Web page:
Welcome to this week’s look at what has been happening in the world of children’s books.
One important event this week was the launch of part 2 of the Great School Libraries campaign. The latest research highlights the inequality of school library provision around the country and the reduction in the number of school libraries in the last few years. This week’s launch at the House of Commons drew attention to these worrying figures and set out the campaign’s vision to government and school leaders. There is a link to the full report in the news section below. We need a school library in every school for every child. Please do support this vital campaign! You can find out how to help here and follow on Twitter.
What I’m reading…
It took me a few days to collect my thoughts after I finished reading What The World Doesn’t See by Mel Darbon and to write a review that I felt did justice to this special book. It is, I think, a profoundly moving novel written with love and understanding by an author who has given a voice to those who have been under represented in books for children and teens up to now. In this story Mel Darbon offers an insight into life for those with a learning disability and for those who love and care for someone who has one. An utterly absorbing read and one that will make a difference.
Moonflight by Gill Lewis illustrated by Pippa Curnick is an epic adventure, appealing characters, secrets and betrayal, legends and curses, stories and lies all bind together in this exciting adventure full of danger and bravery. Gill Lewis has created a fantasy world that asks questions of our own and encourages children to seek out the truth and recognise what really matters in their lives. Although I have a life long fear of rats Gill has also converted me thanks to the wonderful siblings, Tilbury and Nimble Quick Twitch-Whiskers!
News, articles and resources…
Caroline Sanderson talks to Katherine Rundell – an interesting article in Mslexia in which Caroline Sanderson interviews the award winning novelist, literature academic and playwright about why she champions children’s fiction and her passion for John Donne’s poetry. One comment in particular stood out for me, “it’s to children’s fiction that you must turn if you want to feel awe and hunger and longing for justice.’ Thank you to Veronica Price for flagging up this article.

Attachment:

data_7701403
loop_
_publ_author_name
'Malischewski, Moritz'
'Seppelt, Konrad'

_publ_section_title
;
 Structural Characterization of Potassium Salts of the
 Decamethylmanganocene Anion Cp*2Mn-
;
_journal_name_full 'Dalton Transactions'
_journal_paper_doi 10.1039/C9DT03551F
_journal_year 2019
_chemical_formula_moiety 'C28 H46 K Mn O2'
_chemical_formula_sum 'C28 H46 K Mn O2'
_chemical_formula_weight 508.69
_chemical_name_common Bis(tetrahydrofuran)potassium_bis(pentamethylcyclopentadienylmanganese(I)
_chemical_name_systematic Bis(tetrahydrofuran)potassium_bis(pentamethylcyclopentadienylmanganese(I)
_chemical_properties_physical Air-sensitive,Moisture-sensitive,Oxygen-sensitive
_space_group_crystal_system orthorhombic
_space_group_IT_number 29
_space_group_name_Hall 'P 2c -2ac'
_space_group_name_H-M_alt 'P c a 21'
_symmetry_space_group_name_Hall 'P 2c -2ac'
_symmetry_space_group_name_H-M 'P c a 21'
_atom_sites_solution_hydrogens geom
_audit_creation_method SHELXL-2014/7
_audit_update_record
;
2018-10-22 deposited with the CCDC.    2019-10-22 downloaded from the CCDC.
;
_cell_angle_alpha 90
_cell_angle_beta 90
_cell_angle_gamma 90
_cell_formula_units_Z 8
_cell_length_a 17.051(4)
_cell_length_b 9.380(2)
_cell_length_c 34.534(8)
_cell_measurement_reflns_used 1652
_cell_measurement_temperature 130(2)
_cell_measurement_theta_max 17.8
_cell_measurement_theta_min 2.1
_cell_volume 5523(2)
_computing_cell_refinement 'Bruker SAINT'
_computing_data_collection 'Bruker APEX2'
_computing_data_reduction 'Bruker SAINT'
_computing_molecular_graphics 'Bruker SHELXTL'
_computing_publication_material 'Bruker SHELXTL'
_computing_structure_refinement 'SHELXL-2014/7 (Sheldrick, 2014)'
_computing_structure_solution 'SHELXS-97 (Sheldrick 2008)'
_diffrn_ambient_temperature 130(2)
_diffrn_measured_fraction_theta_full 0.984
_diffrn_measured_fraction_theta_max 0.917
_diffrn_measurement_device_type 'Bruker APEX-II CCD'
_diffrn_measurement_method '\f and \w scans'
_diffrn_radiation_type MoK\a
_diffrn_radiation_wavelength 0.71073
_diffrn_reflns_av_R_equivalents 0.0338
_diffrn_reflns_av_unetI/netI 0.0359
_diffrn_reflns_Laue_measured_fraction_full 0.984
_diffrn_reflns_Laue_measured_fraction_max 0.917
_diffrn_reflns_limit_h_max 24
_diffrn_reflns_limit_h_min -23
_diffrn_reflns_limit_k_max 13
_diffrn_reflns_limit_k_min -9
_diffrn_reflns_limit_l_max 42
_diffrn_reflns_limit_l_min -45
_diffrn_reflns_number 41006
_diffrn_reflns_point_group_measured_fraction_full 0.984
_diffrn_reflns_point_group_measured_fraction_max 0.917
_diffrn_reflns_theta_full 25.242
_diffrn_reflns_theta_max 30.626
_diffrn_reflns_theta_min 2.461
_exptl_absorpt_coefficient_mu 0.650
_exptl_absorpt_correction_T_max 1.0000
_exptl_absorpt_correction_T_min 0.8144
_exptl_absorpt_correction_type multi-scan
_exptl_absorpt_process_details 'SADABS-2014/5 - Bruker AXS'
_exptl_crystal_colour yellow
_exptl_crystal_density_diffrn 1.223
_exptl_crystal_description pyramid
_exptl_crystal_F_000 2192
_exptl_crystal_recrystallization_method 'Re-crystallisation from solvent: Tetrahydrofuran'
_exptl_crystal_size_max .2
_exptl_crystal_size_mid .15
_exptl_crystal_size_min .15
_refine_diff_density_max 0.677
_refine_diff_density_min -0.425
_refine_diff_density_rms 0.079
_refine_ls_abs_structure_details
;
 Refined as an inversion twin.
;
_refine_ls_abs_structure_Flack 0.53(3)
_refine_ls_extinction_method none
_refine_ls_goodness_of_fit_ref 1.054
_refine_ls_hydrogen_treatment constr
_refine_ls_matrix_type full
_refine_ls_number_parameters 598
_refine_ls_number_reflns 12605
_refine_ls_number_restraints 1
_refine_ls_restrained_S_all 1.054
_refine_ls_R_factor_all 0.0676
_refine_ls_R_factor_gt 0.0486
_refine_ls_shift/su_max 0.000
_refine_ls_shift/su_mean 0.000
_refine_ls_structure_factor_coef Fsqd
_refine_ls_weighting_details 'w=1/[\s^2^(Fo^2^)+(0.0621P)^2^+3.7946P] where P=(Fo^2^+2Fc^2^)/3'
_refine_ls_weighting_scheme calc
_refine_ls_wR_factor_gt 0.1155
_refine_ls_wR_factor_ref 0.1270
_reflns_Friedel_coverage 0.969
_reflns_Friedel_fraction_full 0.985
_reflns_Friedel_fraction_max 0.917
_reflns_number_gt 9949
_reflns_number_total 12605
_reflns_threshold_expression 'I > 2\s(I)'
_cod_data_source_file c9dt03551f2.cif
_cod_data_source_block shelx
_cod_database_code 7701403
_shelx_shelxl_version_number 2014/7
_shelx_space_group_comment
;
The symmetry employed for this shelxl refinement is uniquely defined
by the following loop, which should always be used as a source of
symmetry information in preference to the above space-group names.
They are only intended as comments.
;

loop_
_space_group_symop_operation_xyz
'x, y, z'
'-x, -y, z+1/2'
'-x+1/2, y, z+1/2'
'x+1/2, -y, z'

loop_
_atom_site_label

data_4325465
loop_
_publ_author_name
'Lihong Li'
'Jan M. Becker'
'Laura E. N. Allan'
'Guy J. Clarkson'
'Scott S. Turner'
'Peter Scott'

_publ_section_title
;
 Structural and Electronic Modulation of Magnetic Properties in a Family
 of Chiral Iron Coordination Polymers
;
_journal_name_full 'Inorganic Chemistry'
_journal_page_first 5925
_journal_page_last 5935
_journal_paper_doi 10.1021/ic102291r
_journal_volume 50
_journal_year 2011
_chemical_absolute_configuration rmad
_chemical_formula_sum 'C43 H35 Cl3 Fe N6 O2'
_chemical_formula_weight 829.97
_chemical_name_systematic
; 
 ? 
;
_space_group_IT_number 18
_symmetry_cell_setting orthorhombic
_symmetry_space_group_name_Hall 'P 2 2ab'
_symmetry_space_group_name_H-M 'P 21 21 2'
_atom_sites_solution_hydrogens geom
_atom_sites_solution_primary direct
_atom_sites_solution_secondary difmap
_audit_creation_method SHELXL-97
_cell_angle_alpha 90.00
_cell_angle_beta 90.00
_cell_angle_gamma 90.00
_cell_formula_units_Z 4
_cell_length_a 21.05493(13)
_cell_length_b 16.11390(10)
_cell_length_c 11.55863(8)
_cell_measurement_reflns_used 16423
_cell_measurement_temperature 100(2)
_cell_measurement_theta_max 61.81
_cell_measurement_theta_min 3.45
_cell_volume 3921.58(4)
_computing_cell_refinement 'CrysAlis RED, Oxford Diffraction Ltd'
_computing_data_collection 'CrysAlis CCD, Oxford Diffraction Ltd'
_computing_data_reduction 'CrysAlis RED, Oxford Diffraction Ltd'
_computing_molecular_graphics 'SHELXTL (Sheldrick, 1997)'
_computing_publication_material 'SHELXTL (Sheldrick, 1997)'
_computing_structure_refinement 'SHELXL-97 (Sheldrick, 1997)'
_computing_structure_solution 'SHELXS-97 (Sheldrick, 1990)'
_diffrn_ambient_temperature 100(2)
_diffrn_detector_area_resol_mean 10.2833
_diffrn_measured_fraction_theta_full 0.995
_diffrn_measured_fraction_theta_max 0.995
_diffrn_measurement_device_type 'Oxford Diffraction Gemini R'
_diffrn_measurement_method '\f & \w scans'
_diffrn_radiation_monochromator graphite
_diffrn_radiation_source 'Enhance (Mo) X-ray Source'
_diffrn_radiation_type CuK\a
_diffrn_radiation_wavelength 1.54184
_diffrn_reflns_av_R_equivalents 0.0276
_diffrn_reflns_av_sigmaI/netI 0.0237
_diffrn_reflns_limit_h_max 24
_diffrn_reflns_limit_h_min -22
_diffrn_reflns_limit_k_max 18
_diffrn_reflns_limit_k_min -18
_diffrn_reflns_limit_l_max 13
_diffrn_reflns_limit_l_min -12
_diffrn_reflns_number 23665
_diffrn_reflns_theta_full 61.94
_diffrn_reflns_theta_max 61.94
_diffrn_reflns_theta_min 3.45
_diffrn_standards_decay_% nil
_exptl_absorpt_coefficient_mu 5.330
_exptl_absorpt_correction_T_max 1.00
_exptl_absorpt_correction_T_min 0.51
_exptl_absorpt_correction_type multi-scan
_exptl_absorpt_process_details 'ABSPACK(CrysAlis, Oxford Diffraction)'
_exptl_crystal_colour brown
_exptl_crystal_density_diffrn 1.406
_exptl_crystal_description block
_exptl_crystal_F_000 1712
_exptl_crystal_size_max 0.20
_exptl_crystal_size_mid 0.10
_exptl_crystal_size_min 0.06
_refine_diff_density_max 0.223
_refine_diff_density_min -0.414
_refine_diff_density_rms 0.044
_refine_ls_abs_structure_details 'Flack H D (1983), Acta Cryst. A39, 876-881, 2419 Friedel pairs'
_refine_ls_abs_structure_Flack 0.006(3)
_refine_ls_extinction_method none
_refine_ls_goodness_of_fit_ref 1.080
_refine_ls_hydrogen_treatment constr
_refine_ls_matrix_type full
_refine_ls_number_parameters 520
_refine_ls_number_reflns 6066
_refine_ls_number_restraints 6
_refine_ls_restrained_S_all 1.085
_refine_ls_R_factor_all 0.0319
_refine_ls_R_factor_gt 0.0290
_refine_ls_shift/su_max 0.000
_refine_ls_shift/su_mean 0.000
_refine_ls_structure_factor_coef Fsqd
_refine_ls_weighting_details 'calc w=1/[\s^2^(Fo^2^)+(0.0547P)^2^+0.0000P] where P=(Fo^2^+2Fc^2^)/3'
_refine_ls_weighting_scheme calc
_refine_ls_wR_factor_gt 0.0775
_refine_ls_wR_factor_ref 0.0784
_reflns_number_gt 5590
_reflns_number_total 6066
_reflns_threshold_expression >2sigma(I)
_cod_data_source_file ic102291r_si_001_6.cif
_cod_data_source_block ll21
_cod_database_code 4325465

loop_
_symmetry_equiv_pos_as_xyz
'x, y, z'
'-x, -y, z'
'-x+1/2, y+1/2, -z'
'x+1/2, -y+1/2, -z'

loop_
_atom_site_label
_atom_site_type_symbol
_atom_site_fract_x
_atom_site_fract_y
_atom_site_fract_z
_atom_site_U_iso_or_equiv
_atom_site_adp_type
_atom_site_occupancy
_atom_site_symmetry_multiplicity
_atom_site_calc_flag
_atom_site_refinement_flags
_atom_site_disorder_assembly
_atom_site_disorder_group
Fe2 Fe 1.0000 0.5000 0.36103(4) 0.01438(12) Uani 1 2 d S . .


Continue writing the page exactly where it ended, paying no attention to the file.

Seven beautiful books that show the power of a ‘quiet story’ – Author Anna McQuinn, author of the Zeki series and Lulu series, talks about the need for gentle books that reflect what’s important to the youngest of readers. Anna’s books reflect these thoughts beautifully and if you have not already discovered them I can highly recommend both the Zeki and Lulu books for the youngest readers in your life.
The Guardian view on children’s reading: a gift that should be for all – an editorial piece in the Guardian highlighting the increased need for school libraries during the current cost of living crisis. This follows on from items I shared last week about the proposed closure of school libraries in Scotland and the recent research report published by the National Literacy Trust. And, of course, leads on to the next item…
Equal futures or an imbalance of opportunities? – the phase 2 report of the Great School Libraries campaign was launched at the House of Commons this week. The key findings are a vital read for anyone interested in the literacy of our children and their equal access to books for reading for pleasure and learning. Led by the CEO of CILIP, Nick Poole and Alison Tarrant, CEO of the SLA “The Great School Libraries campaign will continue to work to embed the role of school library staff in the educational landscape and ensure that all children in the UK can access the benefits of a great school library.” You can download the full report here.